Various opponents applied Saturday to the Federal Constitutional Court for injunctions blocking the plans while judges consider whether they're in line with German law. A decision could take a few weeks.
Plaintiffs include the hard-left opposition Left Party — the only party to oppose the plans in Parliament — and Peter Gauweiler, one of a few lawmakers in Merkel's center-right coalition who has consistently rejected bailouts. He challenged previous rescue plans.
Yemen: Mines kill 81 in 2 weeks in embattled town
Yemeni military officials say landmines laid by al-Qaida fighters have killed eight people in the past three days near the former militant stronghold of Zinjibar in the country's south. This brings the total number of mine deaths since the town fell to a military offensive two weeks ago to 81.
The officials also said six bodies were found Saturday outside Zinjibar and five more inside a well on Friday. They say the identities of the 11 have not yet been established.
The officials say engineering teams have removed some 3,000 landmines from the area. They spoke on condition of anonymity according to regulations.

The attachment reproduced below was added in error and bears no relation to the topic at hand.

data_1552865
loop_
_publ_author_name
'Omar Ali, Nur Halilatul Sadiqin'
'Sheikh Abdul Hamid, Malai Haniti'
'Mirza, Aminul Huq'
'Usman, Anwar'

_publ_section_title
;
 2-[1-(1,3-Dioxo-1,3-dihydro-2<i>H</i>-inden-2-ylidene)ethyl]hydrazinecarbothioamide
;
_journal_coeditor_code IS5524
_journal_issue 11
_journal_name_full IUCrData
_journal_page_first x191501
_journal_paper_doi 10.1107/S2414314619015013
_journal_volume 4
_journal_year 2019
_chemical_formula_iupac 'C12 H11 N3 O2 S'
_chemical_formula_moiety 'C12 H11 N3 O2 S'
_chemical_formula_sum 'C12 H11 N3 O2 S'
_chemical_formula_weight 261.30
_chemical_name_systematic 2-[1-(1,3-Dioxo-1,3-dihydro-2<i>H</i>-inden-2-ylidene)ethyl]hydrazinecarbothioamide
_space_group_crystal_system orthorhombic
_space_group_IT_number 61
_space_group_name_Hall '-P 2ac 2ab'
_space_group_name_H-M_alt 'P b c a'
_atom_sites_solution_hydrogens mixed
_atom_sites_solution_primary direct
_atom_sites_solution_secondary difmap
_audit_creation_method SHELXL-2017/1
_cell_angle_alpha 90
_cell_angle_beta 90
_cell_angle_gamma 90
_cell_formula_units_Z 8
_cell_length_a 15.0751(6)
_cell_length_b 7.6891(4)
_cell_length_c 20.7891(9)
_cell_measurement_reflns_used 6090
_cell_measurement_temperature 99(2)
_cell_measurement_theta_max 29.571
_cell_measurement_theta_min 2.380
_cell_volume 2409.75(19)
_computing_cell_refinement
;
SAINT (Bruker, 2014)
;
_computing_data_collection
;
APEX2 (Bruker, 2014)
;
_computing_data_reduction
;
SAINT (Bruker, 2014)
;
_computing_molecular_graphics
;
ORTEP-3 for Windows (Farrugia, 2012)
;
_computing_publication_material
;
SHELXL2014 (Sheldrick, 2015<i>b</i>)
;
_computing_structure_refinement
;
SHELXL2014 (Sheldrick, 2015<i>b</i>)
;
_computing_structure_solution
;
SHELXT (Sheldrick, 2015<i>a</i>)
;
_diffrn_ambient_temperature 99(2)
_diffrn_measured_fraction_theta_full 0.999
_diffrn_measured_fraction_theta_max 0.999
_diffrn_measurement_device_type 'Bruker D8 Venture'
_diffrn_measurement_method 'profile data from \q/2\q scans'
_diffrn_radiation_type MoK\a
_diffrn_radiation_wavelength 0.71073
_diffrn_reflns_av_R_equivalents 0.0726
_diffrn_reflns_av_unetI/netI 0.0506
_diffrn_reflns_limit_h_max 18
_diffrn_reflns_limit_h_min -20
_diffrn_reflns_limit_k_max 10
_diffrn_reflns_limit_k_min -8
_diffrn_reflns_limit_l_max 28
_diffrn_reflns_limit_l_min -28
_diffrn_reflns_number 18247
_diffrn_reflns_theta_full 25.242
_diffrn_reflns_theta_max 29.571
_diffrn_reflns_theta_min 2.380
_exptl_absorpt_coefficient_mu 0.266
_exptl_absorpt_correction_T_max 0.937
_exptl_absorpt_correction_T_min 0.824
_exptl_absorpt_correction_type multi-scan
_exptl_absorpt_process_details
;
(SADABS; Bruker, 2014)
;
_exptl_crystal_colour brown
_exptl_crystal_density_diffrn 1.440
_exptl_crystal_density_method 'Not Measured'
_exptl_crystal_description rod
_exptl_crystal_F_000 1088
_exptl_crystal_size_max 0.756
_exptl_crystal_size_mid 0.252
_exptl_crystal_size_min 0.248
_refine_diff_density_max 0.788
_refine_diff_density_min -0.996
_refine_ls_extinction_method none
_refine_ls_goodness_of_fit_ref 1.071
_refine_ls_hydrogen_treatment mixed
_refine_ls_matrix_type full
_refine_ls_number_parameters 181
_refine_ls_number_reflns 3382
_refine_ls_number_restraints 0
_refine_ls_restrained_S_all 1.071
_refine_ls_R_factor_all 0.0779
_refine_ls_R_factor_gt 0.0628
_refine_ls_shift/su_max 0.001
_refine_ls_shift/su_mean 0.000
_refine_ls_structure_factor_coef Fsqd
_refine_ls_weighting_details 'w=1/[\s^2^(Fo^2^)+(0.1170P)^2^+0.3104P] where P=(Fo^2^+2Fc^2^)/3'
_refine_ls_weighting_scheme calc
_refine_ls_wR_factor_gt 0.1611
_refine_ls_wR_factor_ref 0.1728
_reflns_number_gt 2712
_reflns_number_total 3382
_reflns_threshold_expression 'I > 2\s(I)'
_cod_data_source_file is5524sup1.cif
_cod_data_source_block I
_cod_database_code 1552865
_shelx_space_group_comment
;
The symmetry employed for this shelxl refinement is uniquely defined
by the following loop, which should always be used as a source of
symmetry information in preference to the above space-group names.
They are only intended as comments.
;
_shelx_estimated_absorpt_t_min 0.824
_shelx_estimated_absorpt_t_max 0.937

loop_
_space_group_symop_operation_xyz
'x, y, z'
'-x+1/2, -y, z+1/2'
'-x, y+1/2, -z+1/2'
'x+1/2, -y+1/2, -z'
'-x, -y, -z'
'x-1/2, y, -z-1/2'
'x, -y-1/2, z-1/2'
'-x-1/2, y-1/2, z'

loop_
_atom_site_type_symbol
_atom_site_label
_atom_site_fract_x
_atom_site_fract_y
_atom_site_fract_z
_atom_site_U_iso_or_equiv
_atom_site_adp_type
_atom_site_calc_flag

10. KENYA-AID AMBUSH
Fears rise 4 abducted aid workers taken to Somalia
NAIROBI, Kenya (AP) — A police commander in Kenya says it's possible that armed attackers from Somalia who kidnapped four aid workers in a Kenyan refugee camp may have crossed back into Somalia.
Philip Ndolo said Saturday that the attackers abandoned the vehicle they commandeered on Friday not far from the Somali border, and that the gang could have crossed the border after walking about eight hours.
Ndolo said Kenyan security forces are still pursuing the kidnappers and hostages.
The armed attack happened Friday in Dadaab, a refugee camp in Kenya with nearly 500,000 Somalis. A Kenyan driver was shot and killed in the attack.
Ndolo also said that the Norwegian Refugee Council had scheduled armed security to escort their convoy through the camp but decided in the end to travel without security.
Copyright 2012 The Associated Press.